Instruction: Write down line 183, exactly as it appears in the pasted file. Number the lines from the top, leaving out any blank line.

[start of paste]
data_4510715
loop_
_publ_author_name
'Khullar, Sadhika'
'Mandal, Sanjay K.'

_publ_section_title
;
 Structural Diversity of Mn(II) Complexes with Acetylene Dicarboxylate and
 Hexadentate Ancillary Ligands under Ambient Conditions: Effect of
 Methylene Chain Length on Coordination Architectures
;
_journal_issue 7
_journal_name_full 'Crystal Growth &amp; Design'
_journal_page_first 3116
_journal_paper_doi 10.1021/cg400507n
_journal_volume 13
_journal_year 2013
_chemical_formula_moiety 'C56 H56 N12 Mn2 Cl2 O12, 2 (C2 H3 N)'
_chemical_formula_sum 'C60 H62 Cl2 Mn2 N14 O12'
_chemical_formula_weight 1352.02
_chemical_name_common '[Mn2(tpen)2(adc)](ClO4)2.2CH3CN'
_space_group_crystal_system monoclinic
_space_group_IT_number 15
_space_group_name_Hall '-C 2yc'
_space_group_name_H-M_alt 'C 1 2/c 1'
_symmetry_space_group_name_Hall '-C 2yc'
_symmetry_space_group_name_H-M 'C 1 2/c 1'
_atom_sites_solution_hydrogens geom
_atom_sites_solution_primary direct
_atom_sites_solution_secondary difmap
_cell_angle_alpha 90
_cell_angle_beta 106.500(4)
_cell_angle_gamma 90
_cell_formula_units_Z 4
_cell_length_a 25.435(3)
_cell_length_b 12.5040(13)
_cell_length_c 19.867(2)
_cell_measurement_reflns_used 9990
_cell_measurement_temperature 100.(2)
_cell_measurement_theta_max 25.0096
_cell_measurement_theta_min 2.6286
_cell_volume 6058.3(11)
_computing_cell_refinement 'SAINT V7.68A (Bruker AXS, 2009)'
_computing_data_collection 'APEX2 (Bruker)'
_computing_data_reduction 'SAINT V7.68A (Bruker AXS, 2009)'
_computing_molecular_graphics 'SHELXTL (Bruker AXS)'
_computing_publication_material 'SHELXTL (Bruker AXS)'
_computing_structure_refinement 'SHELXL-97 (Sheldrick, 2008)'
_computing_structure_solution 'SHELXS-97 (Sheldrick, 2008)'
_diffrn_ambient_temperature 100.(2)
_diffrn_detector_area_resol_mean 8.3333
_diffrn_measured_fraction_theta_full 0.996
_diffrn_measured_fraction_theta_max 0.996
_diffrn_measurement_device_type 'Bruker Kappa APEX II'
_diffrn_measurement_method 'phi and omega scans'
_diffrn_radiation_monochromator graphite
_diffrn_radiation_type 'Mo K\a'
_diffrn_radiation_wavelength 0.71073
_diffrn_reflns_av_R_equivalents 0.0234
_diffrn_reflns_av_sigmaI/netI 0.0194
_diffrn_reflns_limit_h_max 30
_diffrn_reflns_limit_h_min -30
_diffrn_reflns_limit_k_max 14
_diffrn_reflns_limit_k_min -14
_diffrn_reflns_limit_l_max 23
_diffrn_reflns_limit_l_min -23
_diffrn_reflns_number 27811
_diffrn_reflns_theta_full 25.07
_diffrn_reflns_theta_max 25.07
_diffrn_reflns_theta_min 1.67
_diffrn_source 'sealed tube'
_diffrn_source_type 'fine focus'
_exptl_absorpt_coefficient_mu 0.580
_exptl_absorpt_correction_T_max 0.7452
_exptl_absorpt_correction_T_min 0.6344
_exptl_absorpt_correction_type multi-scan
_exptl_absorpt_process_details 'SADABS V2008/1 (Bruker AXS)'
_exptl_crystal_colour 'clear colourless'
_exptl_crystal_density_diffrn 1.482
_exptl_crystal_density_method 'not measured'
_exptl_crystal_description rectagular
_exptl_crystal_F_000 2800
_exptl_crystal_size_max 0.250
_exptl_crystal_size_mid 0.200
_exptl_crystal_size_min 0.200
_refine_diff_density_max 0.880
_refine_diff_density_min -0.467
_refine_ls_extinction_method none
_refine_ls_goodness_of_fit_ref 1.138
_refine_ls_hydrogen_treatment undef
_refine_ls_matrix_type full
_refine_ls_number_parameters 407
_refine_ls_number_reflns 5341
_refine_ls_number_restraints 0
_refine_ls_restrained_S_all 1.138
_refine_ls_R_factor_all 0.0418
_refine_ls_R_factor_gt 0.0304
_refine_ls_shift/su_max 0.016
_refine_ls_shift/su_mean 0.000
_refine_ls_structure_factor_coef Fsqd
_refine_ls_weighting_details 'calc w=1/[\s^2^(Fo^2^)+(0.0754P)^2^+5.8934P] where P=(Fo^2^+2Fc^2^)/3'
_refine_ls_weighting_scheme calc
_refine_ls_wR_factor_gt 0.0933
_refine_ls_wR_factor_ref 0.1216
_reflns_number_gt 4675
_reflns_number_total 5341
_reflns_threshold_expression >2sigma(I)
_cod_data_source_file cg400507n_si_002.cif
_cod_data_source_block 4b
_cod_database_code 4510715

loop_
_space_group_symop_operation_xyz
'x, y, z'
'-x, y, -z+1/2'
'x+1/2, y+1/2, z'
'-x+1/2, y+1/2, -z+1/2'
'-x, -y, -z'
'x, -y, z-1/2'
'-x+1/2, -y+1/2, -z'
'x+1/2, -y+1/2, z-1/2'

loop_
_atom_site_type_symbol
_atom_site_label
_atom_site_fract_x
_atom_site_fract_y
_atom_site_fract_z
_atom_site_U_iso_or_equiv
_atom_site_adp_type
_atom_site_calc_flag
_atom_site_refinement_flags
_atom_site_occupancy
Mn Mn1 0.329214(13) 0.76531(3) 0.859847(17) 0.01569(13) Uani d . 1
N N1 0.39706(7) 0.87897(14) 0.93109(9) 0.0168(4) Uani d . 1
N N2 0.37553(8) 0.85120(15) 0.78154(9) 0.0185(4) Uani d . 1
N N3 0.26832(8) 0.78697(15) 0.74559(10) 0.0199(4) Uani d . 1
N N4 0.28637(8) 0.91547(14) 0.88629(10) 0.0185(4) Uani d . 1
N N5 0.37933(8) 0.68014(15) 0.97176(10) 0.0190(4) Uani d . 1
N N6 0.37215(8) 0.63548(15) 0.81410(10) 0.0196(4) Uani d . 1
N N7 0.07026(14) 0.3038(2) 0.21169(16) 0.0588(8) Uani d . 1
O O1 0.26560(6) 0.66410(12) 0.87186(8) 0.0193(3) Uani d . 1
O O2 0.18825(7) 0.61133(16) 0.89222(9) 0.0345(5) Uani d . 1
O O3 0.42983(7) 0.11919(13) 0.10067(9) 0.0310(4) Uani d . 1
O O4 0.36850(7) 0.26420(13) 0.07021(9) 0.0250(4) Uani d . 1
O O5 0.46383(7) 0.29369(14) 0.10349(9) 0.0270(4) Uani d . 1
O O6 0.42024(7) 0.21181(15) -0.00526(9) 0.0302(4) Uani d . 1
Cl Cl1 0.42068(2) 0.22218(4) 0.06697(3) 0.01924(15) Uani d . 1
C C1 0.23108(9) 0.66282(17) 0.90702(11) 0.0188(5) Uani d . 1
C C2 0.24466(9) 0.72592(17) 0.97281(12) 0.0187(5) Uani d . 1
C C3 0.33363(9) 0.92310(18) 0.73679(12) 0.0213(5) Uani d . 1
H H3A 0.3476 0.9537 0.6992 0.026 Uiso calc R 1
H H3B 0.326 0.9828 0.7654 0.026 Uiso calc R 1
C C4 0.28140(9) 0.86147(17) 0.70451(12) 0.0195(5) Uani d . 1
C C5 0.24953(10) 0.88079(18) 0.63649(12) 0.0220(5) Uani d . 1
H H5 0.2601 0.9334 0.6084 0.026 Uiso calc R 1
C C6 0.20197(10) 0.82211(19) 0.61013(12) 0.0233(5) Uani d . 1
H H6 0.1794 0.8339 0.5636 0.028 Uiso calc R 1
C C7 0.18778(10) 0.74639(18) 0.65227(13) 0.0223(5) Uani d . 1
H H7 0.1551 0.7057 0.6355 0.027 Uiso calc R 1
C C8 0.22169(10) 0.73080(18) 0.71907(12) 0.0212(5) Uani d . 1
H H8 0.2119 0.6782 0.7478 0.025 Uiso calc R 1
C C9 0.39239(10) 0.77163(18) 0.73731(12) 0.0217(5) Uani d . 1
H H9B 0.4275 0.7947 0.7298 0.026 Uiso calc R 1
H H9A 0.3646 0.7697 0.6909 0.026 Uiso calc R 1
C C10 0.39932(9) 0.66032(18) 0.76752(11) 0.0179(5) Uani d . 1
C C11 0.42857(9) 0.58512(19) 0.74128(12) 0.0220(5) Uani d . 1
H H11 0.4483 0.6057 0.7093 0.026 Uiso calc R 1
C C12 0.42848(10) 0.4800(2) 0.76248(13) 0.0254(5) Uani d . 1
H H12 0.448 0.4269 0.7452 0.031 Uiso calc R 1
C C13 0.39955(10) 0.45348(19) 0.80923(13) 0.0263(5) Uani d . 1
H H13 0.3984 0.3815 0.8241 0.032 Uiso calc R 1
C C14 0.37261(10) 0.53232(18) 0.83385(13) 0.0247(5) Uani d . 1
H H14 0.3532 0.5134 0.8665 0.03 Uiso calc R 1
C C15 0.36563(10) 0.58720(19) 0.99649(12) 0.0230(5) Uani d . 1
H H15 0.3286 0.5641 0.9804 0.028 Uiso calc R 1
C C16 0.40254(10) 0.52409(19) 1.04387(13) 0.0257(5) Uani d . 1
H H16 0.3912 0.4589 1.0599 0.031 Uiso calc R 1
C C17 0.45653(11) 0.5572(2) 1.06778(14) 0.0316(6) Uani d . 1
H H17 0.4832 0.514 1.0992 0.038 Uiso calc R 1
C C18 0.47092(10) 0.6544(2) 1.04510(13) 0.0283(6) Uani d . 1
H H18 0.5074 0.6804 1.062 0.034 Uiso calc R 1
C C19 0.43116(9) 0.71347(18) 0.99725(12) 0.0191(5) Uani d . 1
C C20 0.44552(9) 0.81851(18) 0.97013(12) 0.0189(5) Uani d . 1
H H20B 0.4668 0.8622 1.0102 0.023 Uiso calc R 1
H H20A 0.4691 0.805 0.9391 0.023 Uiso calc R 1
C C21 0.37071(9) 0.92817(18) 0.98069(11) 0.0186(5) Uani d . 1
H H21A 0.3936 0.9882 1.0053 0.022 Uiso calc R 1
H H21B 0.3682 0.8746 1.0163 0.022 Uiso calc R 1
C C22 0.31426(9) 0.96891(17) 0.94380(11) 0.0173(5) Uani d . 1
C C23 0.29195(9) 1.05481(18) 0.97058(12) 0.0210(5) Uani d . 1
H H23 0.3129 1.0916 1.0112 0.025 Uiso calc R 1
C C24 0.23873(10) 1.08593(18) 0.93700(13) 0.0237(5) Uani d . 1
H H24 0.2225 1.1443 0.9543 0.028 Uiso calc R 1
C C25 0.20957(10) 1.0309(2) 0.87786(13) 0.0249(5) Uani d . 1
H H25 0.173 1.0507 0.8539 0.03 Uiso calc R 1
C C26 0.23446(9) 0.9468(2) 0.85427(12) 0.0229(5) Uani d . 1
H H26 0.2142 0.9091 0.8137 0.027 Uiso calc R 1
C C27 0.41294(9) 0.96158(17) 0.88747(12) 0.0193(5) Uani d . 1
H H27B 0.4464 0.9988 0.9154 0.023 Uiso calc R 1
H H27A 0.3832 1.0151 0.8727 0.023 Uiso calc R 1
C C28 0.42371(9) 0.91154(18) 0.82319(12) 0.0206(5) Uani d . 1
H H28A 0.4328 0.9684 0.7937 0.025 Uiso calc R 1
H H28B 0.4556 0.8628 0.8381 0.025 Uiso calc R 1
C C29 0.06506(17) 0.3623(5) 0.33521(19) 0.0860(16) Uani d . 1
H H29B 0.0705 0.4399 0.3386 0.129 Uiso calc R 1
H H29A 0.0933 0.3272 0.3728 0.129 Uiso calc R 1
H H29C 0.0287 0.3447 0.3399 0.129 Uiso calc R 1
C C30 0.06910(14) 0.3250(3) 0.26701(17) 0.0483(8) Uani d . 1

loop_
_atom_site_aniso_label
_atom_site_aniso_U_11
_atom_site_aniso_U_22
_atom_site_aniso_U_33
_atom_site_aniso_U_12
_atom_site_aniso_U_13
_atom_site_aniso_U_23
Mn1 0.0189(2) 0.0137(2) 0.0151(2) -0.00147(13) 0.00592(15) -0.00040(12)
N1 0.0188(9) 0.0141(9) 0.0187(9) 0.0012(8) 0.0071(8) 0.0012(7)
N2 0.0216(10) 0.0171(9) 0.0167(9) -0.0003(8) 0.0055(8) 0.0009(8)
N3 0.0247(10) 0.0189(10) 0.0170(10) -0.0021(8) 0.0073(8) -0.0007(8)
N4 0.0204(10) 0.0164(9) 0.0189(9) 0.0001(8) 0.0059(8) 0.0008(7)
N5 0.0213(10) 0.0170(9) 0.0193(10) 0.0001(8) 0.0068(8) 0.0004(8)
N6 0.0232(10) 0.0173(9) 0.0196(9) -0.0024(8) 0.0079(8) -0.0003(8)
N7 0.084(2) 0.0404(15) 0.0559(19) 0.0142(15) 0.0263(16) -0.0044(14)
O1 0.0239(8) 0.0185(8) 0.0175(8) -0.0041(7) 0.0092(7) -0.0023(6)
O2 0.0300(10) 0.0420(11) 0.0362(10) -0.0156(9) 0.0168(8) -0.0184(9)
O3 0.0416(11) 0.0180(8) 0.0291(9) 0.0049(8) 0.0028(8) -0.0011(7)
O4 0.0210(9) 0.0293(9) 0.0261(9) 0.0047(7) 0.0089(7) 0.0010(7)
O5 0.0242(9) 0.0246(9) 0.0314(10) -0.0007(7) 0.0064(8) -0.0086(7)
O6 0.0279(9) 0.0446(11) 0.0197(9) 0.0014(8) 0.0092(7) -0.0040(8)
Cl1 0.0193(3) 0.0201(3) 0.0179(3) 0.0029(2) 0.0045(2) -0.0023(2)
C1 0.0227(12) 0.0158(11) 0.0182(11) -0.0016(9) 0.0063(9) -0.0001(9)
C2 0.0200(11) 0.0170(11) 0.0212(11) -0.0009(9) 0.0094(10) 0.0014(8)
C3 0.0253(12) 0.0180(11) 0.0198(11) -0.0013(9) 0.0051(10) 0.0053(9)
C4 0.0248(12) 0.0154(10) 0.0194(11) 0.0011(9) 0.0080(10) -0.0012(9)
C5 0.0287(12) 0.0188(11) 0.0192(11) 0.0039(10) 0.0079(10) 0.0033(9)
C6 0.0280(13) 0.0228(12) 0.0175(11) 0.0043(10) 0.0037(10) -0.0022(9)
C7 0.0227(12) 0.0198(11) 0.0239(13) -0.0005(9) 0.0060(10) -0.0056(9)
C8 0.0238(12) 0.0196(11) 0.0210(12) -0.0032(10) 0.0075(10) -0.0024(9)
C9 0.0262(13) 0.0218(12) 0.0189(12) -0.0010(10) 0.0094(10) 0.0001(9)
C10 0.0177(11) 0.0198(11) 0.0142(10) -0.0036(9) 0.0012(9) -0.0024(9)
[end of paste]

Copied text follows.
H H20B 0.4668 0.8622 1.0102 0.023 Uiso calc R 1